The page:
While McIngvale might think these statements appeal to the dangers of gambling addiction, they do not. He’s unable to grasp what the average bettor considers because–and this point can’t be stressed enough–Mattress Mack is not a gambler.
Playing a dangerous game
In the interview, McIngvale made a couple of baseless claims about the lottery “doing nothing” for education as well as the need for more trade-based training to give students purpose.
John P. Lopez, his interviewer, didn’t press either of these points. Instead he asserted they were “equally as compelling” as arguments about revenue growth and job creation from expanding legal gambling, which he didn’t bother to lay out either. The result is that the Gallery Sports article presents McIngvale as a concerned citizen interested in lifting up his community.
However, At the same time that McIngvale makes statements like,
“There are a whole lot of people that gambling has ruined their lives. I’m lucky enough not to have ruined my life. And you know, you get up to the edge. But for a lot of people, it’s like … if you fly close enough to the Sun, sooner or later it’s going to burn you.”
he posts bet hype videos like this, asking, “are you riding with Mack?”
Mattress Mack made another hype tape for his bet 😭
This time for his $200K Cowboys to win the NFC bet
— br_betting (@br_betting) January 16, 2023
When seen in the light of each other, both iterations of McIngvale come off as disingenuous. On the one hand, he’d like Texans to steer clear of gambling and sports betting, but, on the other hand, he’d also like them to root him on so they can reap the rewards from his promo offers.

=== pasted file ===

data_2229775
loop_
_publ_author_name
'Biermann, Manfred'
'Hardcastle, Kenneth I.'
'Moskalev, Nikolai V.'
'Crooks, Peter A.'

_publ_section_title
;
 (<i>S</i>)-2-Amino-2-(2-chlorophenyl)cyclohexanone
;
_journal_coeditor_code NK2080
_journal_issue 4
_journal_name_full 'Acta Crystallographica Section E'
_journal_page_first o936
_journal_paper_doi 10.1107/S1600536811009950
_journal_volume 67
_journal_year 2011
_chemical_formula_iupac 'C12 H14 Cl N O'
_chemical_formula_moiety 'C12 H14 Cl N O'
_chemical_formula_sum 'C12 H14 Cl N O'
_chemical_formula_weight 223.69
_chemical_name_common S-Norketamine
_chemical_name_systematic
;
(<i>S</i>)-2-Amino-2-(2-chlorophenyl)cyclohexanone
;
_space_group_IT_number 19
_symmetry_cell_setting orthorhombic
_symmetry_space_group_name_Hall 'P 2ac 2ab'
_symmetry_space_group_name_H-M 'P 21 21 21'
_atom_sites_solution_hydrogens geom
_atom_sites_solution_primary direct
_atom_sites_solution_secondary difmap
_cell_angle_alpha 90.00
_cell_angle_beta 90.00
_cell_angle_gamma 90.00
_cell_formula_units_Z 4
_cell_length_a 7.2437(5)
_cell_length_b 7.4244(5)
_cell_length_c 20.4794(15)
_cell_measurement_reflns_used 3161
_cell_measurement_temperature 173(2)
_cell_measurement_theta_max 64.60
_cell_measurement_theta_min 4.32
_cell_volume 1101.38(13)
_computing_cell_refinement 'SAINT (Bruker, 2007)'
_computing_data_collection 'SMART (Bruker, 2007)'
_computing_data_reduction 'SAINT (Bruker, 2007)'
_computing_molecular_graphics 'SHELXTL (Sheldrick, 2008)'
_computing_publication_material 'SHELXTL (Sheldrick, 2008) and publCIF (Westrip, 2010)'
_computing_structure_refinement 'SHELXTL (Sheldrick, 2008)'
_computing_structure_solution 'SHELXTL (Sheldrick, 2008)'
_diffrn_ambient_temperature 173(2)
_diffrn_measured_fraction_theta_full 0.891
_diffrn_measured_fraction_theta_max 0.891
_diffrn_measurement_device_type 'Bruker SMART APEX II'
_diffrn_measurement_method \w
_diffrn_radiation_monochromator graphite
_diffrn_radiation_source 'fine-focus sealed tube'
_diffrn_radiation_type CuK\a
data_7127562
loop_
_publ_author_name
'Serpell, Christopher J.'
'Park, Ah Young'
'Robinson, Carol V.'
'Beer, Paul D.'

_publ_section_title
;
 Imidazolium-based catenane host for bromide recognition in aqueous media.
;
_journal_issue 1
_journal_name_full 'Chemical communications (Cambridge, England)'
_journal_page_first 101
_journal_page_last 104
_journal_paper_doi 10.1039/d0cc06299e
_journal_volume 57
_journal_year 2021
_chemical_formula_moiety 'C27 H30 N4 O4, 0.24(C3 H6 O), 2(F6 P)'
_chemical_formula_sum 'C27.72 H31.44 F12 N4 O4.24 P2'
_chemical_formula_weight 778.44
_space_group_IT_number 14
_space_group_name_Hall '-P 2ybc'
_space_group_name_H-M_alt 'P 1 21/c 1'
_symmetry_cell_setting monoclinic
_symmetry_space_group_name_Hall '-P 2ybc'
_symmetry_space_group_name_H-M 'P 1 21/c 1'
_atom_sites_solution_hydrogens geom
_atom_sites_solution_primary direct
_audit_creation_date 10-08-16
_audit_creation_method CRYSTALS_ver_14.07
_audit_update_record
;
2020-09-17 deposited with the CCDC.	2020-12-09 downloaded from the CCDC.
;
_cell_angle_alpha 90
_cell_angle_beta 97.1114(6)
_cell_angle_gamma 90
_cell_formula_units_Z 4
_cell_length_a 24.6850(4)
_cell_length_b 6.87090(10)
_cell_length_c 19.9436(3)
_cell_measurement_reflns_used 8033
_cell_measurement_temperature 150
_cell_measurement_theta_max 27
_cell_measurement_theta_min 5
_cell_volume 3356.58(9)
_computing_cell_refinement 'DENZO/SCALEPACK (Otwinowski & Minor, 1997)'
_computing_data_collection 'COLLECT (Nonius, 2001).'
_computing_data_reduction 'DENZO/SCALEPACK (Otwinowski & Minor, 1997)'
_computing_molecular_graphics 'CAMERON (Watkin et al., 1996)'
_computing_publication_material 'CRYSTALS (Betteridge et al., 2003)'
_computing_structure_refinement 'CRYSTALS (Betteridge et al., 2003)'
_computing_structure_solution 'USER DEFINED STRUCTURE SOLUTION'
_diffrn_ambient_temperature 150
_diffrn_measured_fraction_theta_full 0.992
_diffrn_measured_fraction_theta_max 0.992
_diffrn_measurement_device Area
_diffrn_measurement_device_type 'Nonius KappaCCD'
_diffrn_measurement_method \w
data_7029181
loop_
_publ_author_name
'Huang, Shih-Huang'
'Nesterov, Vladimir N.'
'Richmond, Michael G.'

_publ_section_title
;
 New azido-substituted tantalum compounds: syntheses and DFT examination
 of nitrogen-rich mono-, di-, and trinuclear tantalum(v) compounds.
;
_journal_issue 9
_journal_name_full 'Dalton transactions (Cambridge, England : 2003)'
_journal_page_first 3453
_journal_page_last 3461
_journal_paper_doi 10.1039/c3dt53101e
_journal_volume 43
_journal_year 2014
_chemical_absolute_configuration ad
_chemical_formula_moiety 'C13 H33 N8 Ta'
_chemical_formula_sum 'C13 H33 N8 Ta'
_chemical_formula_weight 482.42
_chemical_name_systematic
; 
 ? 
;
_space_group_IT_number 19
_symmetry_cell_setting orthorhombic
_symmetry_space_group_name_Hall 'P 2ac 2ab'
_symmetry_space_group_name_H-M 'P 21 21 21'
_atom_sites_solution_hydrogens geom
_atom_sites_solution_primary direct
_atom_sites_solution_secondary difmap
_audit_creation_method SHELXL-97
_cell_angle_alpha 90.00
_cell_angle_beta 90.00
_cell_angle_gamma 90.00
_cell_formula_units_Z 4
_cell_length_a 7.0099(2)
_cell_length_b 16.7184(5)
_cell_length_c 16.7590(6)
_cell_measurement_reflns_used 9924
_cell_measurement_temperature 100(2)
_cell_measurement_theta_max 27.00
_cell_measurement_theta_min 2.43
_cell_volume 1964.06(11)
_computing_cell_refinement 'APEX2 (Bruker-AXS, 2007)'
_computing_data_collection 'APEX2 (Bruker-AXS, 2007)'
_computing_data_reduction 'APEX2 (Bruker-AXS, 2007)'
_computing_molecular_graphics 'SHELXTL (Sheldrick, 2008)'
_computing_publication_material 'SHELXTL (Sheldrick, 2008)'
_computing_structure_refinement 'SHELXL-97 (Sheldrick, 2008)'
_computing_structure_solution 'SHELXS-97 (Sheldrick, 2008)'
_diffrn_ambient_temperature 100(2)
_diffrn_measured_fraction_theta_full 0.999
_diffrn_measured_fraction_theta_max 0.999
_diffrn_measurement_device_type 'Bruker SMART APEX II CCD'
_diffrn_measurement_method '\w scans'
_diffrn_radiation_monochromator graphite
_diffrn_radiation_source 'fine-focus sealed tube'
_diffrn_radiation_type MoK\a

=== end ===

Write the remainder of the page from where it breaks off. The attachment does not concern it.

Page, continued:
The deeper irony to all this grandstanding is that McIngvale’s promotions actually make gamblers out of his customers. Instead of gambling with money though, they’re gambling with furniture. One Astros fan said as much for a Caesar’s Sportsbook press release:
“I’ve never done the promotion, but my brother did it in 2017. He had just bought a house and then bought a bunch of mattresses, and they became free after the Astros won. It basically felt like a sports bet since he had free mattresses riding on it.”
None of this is lost on McIngvale either. He regularly tweets about how his bets will win his customers free furniture, leading them to decide if they ought to make the same bet and buy a mattress. Surely, he checks the receipts at his furniture stores after posting these tweets to see how many people took the bait and how much more money he can stand to bet. At this point in his career, it’s a pretty stable system.
Ultimately, Jim McIngvale might be good for Houston, and he certainly does do good in his community. However, he is playing a fast and loose game by posing as both a “gambling outlaw” and a concerned citizen, and the bottom line is that Texans should not trust him. He does not have a real position against gambling because he is not a real gambler.
He is a salesman selling mattresses, and he is very good at it. That is all.